I maintained my monthly fix of What Car? well into the 2000s (and still have every copy). It might seem odd for a petrolhead like me to be buying the magazine religiously, given it was such a consumer-focused title, but it proved the ideal framework with which to base my car knowledge upon, when combined with the more esoteric content in the other three. After all, it’s always good to know which mid-sized hatchback has the largest boot, or what the engine capacity and 0-60mph times were of the latest supermins.
The magazine itself has evolved beyond recognition over the years, enjoying enormous growth througout the 1980s, when the focus shifted from pure road testing to consumer champion. The consistency was lovely over the years, too, and perfect-bound, they stack so nicely on my bookshelves.
April was always Car of The Year time (the first I remember was the Renault 20, followed by Peugeot 305 and Vauxhall Astra), while November’s – published ahead of the British Motor Show – was the market review issue (and they were generally as thick as telephone directories). And always with the new car data, and used car pricing in the back, to form a solid bedrock.
The 1970s issues I now treasure are slim, feature some truly grim photography (which I like) and are lacking in depth (in retrospect), while the 1980s ones reflect the rising wealth of the readership and advertisers, with ever escallating page counts. There have been some interesting experiments along the way, such as van data tables and news; or the brief period in 1988-1989, when it tried to become an enthusiast mag. There was a VHS giveaway to mark the launch of the Mondeo in 1993; and one issue in the early 1980s even included a tape head cleaner to coincide with a big ICE market review. And since 1990ish, the covers have been clean, studio shot, with the cars on a white background. You always knew what you were getting with What Car?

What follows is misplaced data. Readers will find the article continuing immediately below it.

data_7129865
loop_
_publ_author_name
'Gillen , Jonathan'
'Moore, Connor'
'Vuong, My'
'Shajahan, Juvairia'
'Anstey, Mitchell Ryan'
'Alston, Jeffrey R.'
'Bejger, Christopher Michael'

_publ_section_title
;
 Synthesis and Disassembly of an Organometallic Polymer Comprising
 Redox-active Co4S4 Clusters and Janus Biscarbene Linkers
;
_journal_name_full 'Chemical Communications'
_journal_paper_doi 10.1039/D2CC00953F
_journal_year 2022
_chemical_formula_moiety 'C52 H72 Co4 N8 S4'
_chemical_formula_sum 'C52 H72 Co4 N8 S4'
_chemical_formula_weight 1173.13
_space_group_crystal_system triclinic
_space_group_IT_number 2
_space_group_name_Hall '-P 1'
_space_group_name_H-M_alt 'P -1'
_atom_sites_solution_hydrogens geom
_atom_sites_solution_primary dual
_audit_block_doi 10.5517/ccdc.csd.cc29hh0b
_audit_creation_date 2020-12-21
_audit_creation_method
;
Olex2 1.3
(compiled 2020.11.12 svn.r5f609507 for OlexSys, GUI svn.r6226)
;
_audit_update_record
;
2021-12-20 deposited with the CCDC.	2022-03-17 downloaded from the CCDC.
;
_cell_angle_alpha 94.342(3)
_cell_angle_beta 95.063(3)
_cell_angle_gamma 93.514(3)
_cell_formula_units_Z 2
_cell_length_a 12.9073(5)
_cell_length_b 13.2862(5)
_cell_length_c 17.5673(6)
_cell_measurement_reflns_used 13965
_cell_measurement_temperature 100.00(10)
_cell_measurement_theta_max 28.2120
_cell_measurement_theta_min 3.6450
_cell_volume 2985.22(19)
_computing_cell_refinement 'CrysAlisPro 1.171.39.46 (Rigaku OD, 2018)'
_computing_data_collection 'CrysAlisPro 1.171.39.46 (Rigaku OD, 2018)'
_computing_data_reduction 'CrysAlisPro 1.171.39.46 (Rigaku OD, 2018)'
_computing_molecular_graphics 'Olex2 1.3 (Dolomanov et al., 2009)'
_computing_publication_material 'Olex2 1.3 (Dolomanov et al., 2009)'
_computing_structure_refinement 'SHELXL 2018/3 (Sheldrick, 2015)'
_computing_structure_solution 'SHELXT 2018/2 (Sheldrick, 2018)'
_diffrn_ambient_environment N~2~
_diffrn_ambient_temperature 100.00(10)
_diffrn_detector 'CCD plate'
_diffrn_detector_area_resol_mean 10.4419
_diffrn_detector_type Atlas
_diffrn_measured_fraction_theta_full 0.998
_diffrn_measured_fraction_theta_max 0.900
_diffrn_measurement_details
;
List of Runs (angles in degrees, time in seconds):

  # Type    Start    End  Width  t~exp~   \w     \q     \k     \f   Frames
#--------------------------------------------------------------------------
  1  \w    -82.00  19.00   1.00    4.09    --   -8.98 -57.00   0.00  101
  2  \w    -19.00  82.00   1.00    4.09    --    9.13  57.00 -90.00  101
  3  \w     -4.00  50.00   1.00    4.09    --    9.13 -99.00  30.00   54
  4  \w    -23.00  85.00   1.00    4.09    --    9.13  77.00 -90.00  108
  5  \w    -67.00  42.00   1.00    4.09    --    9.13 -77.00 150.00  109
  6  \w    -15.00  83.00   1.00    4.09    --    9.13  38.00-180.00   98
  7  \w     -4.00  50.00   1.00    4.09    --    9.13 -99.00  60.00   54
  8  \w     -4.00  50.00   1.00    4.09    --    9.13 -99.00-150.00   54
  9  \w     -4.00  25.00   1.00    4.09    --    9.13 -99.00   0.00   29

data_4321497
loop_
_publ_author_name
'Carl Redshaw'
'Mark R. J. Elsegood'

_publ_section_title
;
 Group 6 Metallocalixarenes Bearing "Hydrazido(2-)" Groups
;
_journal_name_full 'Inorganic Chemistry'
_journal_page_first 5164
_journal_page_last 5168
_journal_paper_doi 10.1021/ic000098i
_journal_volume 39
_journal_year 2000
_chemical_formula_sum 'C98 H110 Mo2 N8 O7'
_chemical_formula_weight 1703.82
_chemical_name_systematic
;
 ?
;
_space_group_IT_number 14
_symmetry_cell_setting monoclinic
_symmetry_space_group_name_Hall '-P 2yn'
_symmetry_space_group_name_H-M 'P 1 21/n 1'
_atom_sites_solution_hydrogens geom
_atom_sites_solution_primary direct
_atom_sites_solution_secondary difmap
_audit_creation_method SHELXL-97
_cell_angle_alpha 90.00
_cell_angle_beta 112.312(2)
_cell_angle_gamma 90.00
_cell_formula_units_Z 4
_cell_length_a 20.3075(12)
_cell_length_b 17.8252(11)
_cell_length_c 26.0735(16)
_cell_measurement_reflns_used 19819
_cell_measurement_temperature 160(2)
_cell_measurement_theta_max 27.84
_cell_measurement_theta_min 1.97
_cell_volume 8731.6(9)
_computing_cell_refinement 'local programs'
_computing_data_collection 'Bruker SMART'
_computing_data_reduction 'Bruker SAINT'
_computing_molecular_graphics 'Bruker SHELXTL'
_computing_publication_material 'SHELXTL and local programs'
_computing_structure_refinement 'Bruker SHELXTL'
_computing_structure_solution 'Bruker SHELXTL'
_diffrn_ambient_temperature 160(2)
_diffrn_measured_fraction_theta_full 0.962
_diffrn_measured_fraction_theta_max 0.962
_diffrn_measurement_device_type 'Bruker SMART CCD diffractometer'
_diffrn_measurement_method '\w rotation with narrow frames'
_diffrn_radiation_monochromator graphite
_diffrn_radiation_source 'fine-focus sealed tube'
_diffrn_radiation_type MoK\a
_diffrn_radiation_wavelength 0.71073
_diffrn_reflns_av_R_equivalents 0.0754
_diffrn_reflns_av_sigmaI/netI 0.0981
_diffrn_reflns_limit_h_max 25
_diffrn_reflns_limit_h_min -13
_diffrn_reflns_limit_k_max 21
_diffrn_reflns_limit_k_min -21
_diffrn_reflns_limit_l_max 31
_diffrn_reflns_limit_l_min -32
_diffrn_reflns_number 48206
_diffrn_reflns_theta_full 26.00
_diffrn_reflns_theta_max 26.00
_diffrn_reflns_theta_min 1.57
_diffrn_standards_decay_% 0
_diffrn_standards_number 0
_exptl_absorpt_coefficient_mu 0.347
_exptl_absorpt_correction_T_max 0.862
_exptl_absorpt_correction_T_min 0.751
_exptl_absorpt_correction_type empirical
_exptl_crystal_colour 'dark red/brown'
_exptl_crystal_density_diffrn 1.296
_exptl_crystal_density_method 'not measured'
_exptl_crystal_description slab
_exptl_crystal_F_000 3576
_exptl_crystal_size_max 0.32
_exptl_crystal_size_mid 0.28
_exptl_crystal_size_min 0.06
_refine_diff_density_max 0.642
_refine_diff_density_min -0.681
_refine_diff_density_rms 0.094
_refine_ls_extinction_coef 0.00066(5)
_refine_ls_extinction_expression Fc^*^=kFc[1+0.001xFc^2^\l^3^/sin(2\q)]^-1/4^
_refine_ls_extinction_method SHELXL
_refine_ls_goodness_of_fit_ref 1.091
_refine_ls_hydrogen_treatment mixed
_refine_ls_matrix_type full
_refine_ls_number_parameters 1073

But things are changing rapidly – What Car? is a huge brand in its own right – as well as the magazine, there’s a massive website that’s built around it and one which stands up in its own right as a bible for new and used car buyers – just as the magazine has done since 1973. Will it end up supplanting the printed mag?
We’ll have to wait and see – but don’t bet against it, especially when you add up the numbers: around 70,000 monthly ciculation of the magazine, according to ABC, against however many million page impressions on the website. If that scenario did play out, as it recently did for Auto Trader, it would be a sad moment, for me at least, as an important part of my car enthusiast life would be left behind.
As a bit of an aside, and a nice piece of squaring the circle, two important career breaks were handed to me by What Car? Editors – my first piece in Autocar (and my first proper magazine article anywhere) was accepted by Steve Fowler, while my first paid commission for that same mag came via Chas Hallett. These came at a time when I could only dream of professionally writing about cars – and earning a living from it. Talk about karma…
Sadly, What Car? isn’t celebrating its big four-oh in the mag, which is a real shame – I hope that, for those who enjoyed it over the years, this modest blog goes some way towards addressing that.
Is the Editor of the Parkers website and price guide, formerly editor of Classic Car Weekly, and launch editor/creator of Modern Classics magazine. Has contributed to various motoring titles including Octane, Practical Classics, Evo, Honest John, CAR magazine, Autocar, Pistonheads, Diesel Car, Practical Performance Car, Performance French Car, Car Mechanics, Jaguar World Monthly, MG Enthusiast, Modern MINI, Practical Classics, Fifth Gear Website, Radio 4, and the the Motoring Independent...
Likes 'conditionally challenged' motors and taking them on unfeasible adventures all across Europe.